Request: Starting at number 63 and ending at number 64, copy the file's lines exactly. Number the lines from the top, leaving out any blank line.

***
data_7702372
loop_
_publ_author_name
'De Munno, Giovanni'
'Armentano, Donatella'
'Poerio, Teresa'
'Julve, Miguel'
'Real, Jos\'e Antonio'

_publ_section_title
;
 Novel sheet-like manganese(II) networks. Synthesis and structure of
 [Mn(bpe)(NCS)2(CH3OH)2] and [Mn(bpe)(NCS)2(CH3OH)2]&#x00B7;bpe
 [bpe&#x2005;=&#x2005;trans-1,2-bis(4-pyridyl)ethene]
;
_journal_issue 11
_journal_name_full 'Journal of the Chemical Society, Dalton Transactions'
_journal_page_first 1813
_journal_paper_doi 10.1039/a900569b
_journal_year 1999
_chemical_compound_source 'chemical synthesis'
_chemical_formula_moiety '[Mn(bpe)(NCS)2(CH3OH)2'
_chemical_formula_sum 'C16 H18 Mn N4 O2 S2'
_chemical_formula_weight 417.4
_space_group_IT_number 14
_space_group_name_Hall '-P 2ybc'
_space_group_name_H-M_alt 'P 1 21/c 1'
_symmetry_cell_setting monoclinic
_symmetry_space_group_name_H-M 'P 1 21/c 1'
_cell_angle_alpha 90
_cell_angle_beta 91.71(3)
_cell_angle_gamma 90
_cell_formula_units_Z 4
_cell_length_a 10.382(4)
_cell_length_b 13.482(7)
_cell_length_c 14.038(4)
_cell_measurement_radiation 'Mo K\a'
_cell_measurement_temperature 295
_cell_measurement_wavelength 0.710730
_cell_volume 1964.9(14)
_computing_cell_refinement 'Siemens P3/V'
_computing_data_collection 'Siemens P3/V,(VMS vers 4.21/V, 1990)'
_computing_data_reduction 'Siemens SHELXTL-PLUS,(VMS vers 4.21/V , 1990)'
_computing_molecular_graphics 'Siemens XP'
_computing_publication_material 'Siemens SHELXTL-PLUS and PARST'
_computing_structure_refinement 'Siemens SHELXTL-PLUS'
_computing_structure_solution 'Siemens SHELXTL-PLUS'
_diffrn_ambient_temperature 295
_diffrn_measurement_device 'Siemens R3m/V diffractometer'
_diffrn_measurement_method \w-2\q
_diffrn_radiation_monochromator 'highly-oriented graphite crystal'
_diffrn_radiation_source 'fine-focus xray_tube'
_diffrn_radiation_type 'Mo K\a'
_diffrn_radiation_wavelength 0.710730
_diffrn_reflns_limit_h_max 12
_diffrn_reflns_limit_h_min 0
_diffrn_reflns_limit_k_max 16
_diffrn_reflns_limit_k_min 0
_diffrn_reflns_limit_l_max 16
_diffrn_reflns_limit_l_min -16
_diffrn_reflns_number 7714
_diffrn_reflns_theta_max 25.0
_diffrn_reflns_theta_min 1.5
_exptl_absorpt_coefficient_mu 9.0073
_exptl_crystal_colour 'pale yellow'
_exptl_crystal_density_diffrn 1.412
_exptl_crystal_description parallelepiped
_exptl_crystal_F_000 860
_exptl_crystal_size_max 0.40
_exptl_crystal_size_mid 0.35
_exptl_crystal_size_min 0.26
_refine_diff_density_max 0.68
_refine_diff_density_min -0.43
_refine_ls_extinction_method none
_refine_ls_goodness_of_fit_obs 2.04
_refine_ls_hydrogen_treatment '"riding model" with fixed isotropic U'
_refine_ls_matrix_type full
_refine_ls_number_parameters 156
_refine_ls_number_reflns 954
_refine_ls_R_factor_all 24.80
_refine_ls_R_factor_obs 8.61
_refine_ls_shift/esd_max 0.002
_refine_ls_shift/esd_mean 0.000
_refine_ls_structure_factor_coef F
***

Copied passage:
_exptl_absorpt_coefficient_mu 9.0073
_exptl_crystal_colour 'pale yellow'